26 Const. F. 1 (2017-2018)

handle is hein.journals/consfo26 and id is 1 raw text is: 





The Incremental Evolution of

National Receivership Law and the

Elusive Search for Federal Purpose



Roderick J Wood*


Introduction

There was a period when provincial legislation
that trespassed too deeply into the federal field
of bankruptcy and insolvency law was likely to
be declared to be ultra vires as an invasion of the
exclusive federal power in relation to that field.'
The five-to-four split in the 1978 Supreme Court
of Canada decision in Robinson v Countrywide
Factors Ltd2 was very much  a turning point.
Thereafter, the constitutionality of provincial
legislation was almost invariably determined
through  the application of the paramountcy
principle.3 Pursuant to this principle, a provincial
statute is rendered inoperative to the extent that
it conflicts with the federal statute. The Supreme
Court of Canada has created a two-branched test
for determining the presence of a conflict. Under
the first branch, there is an operational conflict
when  it is impossible to comply with both the
federal and the provincial statute.4 Under the
second branch, there is a conflict when the oper-
ation of the provincial statute frustrates the pur-
pose of the federal statute.' Either type of conflict
will render the provincial statute inoperative.

    In November  2015, the Supreme Court of
Canada  in Saskatchewan (Attorney General) v
Lemare Lake Logging Ltd6 considered a consti-
tutional challenge to provincial farm protec-
tion legislation on the ground that it conflicted
with federal legislation that empowers a court to
appoint a national receiver under the Bankruptcy
and Insolvency Act (BIA).7 The first branch was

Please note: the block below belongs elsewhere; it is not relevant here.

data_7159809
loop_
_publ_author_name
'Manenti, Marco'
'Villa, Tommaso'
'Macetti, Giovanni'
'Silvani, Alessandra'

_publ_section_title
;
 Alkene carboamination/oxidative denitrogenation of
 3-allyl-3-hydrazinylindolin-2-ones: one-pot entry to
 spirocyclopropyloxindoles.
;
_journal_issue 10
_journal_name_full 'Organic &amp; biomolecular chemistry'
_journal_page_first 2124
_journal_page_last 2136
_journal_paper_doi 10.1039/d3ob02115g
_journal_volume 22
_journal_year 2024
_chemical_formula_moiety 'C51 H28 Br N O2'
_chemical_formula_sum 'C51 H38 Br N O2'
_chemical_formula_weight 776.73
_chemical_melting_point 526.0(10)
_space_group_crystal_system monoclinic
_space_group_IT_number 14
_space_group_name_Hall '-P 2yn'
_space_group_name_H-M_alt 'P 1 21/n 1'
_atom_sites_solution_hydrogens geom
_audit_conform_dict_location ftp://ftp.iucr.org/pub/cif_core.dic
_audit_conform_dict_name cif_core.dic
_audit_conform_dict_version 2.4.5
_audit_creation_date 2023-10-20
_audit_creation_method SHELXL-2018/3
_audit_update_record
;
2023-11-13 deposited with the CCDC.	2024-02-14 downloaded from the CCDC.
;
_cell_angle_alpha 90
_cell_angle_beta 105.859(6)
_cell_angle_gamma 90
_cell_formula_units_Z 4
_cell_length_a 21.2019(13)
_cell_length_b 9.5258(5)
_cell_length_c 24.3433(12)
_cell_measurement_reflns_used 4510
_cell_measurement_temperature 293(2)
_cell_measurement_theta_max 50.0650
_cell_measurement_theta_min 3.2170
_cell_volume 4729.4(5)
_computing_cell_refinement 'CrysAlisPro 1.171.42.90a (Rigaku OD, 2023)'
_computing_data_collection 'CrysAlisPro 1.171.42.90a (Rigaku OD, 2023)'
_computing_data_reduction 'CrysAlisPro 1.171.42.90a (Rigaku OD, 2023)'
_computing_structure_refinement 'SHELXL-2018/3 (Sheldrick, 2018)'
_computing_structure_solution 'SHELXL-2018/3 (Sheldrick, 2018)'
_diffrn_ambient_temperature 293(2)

not engaged  since the secured creditor could


comply with both federal and provincial laws by
waiting the longer period and satisfying the more
stringent provisions of the provincial statute. The
matter therefore fell to be decided on the basis of
the second branch of the paramountcy principle.

    Determining purpose and objectives has not
proven difficult in the case of the long-standing
and established federal insolvency systems. For
example, the purpose of the bankruptcy  sys-
tem has been described in a series of Supreme
Court of Canada decisions.' However, the federal
receivership provisions are of a different charac-
ter. Justice C6t described the process that has
given rise to these provisions as an incremen-
tal evolution'9 The search for a federal purpose
behind them has proven to be more problematic.
The Supreme  Court of Canada in Lemare Lake
undertook  this search. The majority decision
brings into question the relevance of one of the
fundamental dynamic  elements of receivership
law and  casts doubt on whether it should be
characterized as a federal insolvency system at
all. In this article I will seek to explain how and
why this has come to pass.


The  Background

3L Cattle Company  Ltd. (3L Cattle) had given
a security interest to Lemare Lake Logging Ltd.
(Lemare Lake) in its land and in its goods other
than inventory to secure an obligation. Following
a default, Lemare Lake applied to the Saskatche-
wan Court of Queen's Bench for the appointment


Constitutional Forum constitutionnel


1

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